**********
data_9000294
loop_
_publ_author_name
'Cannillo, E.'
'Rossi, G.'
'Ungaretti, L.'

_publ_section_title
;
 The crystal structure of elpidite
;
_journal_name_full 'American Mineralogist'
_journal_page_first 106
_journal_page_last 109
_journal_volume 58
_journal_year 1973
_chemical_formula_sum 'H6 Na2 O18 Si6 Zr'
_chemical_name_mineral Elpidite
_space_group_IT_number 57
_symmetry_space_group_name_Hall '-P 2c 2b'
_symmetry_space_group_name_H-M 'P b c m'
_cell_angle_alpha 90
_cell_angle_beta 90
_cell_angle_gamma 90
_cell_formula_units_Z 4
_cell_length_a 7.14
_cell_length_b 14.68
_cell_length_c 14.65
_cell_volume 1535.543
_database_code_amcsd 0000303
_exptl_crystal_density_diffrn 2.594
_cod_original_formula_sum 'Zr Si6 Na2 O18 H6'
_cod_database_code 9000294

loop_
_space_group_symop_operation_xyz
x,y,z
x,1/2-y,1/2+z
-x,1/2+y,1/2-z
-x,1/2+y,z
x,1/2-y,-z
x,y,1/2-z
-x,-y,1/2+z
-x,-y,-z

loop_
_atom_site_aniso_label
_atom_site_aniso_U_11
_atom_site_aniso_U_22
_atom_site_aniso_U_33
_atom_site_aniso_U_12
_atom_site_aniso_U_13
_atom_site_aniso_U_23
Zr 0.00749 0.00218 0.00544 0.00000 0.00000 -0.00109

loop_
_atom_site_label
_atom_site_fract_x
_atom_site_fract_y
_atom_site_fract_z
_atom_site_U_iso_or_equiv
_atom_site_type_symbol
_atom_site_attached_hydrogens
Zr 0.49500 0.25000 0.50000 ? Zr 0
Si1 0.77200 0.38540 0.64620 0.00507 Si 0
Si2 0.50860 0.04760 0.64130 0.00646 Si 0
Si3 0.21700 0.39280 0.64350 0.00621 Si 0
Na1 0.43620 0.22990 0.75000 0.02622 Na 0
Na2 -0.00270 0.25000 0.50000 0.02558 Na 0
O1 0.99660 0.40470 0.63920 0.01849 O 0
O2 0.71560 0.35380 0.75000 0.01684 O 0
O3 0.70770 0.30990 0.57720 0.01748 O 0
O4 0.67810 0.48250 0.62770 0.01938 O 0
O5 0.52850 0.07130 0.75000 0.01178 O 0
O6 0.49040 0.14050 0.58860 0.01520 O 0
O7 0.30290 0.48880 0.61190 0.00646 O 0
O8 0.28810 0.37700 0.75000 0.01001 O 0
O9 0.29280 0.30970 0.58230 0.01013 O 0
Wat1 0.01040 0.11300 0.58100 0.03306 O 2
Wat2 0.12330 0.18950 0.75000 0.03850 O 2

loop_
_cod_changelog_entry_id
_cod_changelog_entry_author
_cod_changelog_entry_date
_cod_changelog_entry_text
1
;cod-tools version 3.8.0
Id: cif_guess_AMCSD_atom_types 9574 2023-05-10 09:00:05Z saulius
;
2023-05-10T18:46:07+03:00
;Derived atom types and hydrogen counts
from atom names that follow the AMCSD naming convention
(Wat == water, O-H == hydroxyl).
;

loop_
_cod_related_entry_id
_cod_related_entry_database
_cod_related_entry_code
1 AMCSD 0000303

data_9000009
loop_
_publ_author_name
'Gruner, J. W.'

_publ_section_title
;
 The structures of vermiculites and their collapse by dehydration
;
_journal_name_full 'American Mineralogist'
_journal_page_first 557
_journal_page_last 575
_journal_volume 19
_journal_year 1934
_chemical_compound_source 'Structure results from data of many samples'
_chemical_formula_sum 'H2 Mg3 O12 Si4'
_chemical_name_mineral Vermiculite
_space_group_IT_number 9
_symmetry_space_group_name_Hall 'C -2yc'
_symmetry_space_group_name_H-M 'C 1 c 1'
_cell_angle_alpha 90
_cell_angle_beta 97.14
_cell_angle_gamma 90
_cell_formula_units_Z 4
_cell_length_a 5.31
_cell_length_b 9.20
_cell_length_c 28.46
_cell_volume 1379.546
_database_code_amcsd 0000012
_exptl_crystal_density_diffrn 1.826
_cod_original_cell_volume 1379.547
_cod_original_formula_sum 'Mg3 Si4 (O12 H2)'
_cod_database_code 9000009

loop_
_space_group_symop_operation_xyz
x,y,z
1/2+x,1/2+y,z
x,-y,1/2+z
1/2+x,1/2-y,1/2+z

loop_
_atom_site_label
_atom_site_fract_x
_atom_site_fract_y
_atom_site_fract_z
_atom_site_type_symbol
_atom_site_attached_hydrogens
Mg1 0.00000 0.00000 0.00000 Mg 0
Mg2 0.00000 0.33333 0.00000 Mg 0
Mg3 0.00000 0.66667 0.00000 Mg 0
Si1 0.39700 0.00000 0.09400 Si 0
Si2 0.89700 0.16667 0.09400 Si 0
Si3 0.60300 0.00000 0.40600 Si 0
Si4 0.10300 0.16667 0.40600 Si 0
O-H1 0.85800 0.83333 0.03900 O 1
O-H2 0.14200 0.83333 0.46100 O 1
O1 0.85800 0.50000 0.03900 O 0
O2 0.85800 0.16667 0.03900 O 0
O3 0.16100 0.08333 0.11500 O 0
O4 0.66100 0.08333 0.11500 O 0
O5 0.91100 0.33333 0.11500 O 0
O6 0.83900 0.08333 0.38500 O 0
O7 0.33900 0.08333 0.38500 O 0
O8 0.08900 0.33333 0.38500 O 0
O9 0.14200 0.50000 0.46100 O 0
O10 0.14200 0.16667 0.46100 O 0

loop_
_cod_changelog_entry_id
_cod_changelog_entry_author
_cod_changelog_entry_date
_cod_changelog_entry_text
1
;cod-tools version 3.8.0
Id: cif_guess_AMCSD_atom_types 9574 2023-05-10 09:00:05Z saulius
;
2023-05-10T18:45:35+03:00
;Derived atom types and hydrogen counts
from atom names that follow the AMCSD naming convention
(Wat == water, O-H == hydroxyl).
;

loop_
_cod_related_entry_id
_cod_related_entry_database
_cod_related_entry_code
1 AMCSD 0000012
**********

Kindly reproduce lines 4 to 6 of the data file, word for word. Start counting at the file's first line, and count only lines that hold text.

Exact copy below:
'Cannillo, E.'
'Rossi, G.'
'Ungaretti, L.'